News Update


Declan Rice: The game-changing midfielder Arsenal requires to compete for the Premier League championship

The Gunners’ 3-1 triumph over Manchester United at Emirates Stadium included multiple story twists in stoppage time alone, but one prominent character deserved to be the game’s main attraction.

Arteta was responding to claims that he had begun to overcomplicate the techniques that had made Arsenal such formidable championship contenders and long-time Premier League leaders last season, before they succumbed to persistent pressure from Manchester City at the last fences.

What is undeniable is that Declan Rice, who cost £105 million from West Ham United, is the game-changing acquisition Arteta had in mind when he spent so much time and effort pursuing his top summer transfer target.

Rice was brought in for games like this, at times when Arsenal had been mainly frustrated by Manchester United. They even feared they were going to lose until the Video Assistant Referee (VAR) declared replacement Alejandro Garnacho had started his run too soon before scoring what he thought was the winning goal in the 88th minute.

The 24-year-old Rice had been the game’s standout performance, providing calm and order to a game in which both sides appeared to be tense, falling short of the expectations of Arteta and United rival Erik ten Hag.

Rice then delivered the game-winning contribution late in the second half, lying unnoticed at the far post at a corner and past United goalie Andre Onana at the near post with a little but critical deflection off substitute Jonny Evans.

As a surprised United sought for an equalizer, Gabriel Jesus’ solo goal was a flourish that calmed any remaining worries.

However, Arsenal fans knew who was driving this victory.

Big players provide big moments to decide big games. Rice delivered on all fronts.

A huge shout echoed across Emirates Stadium as the new Rice anthem – a predictably re-worded reworking of Vanilla Ice’s hit ‘Ice Ice Baby’ – began.

Rice received applause at the last whistle and again when he came for post-game media obligations. Nobody has questioned England’s playing skill or mental toughness in the face of his high price tag and higher expectations. This performance and victory proved it.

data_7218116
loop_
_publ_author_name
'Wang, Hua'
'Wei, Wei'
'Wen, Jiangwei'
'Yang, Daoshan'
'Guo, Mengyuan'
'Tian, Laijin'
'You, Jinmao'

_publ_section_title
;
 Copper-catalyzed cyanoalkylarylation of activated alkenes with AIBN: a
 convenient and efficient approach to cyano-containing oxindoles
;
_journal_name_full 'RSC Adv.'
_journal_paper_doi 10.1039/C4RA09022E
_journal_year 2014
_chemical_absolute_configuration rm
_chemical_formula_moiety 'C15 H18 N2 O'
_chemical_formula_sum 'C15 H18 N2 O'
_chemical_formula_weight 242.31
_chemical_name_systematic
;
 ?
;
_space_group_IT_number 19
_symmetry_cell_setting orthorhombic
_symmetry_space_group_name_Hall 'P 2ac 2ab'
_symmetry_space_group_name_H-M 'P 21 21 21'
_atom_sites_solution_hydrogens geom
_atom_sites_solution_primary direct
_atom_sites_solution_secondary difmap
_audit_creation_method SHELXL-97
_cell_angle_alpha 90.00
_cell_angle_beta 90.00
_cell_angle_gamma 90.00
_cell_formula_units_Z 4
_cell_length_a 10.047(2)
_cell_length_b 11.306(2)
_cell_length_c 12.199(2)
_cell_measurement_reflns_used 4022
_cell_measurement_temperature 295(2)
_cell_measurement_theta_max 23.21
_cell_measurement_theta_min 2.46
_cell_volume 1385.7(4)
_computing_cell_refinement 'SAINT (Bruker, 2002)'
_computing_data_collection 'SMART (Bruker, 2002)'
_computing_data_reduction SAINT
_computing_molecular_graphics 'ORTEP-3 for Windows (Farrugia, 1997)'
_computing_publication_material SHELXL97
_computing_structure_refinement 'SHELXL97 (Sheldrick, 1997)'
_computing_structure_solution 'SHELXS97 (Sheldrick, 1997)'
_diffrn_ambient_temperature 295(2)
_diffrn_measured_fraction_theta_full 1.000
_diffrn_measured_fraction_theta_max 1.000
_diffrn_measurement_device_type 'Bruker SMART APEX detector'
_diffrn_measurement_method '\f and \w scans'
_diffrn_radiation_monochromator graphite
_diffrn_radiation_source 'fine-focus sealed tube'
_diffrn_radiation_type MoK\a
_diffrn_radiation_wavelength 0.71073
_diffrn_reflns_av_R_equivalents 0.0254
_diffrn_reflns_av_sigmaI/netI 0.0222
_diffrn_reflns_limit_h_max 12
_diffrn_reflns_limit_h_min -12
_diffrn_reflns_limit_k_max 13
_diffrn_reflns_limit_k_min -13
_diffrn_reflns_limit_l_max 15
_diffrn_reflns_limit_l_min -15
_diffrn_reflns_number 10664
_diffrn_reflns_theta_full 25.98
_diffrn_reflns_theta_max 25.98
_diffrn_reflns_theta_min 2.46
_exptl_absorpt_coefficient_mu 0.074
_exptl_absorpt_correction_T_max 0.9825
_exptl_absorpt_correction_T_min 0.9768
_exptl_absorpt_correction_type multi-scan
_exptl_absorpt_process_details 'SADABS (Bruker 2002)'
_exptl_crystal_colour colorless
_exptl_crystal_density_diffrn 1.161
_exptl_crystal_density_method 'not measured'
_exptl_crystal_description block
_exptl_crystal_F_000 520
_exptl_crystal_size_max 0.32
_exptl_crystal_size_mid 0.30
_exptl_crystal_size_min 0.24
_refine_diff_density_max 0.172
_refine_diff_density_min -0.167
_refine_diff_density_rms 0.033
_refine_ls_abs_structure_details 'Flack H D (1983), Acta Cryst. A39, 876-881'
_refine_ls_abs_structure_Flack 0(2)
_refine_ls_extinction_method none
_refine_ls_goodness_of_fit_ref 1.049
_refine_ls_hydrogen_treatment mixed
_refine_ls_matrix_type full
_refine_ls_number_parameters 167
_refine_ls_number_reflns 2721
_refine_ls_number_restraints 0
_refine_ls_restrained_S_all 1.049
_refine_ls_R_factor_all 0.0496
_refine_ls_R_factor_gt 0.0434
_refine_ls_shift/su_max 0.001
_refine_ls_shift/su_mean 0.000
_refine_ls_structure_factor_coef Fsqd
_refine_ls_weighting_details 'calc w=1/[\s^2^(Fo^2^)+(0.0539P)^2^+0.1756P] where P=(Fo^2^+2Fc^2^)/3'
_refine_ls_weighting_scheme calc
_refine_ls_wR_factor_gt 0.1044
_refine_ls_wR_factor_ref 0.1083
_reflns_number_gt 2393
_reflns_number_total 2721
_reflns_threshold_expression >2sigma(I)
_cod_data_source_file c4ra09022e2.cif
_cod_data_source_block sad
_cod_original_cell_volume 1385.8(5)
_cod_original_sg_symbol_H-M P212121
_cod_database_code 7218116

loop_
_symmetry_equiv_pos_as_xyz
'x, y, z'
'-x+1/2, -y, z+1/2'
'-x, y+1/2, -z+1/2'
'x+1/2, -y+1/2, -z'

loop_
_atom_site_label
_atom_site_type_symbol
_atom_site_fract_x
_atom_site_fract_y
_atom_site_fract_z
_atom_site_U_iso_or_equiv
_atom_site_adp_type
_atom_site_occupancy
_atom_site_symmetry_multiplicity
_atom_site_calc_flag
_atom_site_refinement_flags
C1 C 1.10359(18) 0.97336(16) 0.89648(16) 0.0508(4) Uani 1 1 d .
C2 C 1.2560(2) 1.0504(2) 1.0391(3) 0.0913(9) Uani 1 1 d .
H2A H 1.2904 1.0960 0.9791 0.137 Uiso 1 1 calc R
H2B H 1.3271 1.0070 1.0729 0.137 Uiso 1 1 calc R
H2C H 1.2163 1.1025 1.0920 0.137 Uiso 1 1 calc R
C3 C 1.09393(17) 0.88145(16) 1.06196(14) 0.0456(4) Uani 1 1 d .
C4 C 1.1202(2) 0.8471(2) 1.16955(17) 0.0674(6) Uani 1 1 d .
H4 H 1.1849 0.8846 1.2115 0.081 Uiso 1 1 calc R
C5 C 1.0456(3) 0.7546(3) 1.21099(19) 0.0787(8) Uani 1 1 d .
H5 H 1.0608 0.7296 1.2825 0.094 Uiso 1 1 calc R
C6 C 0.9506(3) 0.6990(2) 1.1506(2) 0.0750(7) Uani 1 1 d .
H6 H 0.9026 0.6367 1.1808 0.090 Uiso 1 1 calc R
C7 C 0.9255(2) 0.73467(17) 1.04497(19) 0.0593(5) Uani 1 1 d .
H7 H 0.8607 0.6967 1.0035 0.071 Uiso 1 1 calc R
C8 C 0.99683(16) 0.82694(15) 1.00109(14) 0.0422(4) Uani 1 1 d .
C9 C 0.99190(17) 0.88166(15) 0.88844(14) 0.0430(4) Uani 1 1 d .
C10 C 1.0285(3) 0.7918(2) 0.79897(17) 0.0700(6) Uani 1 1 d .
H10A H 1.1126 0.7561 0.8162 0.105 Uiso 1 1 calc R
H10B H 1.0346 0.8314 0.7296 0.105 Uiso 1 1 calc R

“Arsenal is a massive club, and you feel the pressure, but I try to put in performances,” he remarked, scarcely removing the grin from his face.

“I am eager to learn and grow, and we want to take things to the next level.” Everyone has been wonderful. I like to laugh and talk to others, and I’ve fit in nicely.”

Rice was undoubtedly needed to make the difference here since Arsenal lacked the flow and energy that saw them set the pace for so long last season before their late collapse.

There were concerns regarding Arteta’s changes, particularly the arrival and role of new signing Kai Havertz.

So this win not only calmed nerves, but also took Arsenal into the international break on a high, when everything seemed to be going wrong as they awaited the VAR decision on Garnacho’s strike.

Havertz does have his detractors among Arsenal fans, who wonder why Arteta saw the need to pay Chelsea £65 million for a player who is gifted but erratic, arguably an unnecessary luxury item in what had been a stable system.

But none of those misgivings were dispelled today, as Havertz was virtually unnoticed except from a dreadful early fresh air shot with the goal at his mercy.

Then, in the second half, he fell down under a challenge from Aaron Wan-Bissaka, only to have a penalty awarded by referee Anthony Taylor overturned by VAR.

Arterta has no such reservations, but it is reasonable to wonder what Havertz’s best role in this Arsenal club is and what he brings to the explosive combinations of last season.

There isn’t a single question about Rice.

Few players are a certainty at £105 million – an exorbitant fee, to be sure, but the outcome of market pressures – but Rice is one, and he has been displaying how important he will be even while Arsenal’s early-season form has been shaky.

Manchester United were humiliated after Marcus Rashford took them a 27th-minute lead, only for Arsenal skipper Martin Odegaard to equalize seconds later.

A lively cameo from £72m striker Rasmus Hojlund on his debut provided some encouragement, with the 20-year-old throwing himself about to excellent purpose and hinting he may be the physical presence and focal point United has sorely missed.

When injuries to Victor Lindelof and Lisandro Martinez left them with Harry Maguire, effectively an unwanted outcast under Ten Hag, and the 35-year-old emergency signing Jonny Evans manning the defensive barricades in those crucial closing phases, it was a harsh reminder of their current predicament.

The relief and celebration from Arsenal fans at the end contrasted sharply with the anguish in the corner of United supporters.

But Rice has demonstrated why the Gunners paid such a high price, and there will undoubtedly be more installments in the future.


Your email address will not be published. Required fields are marked *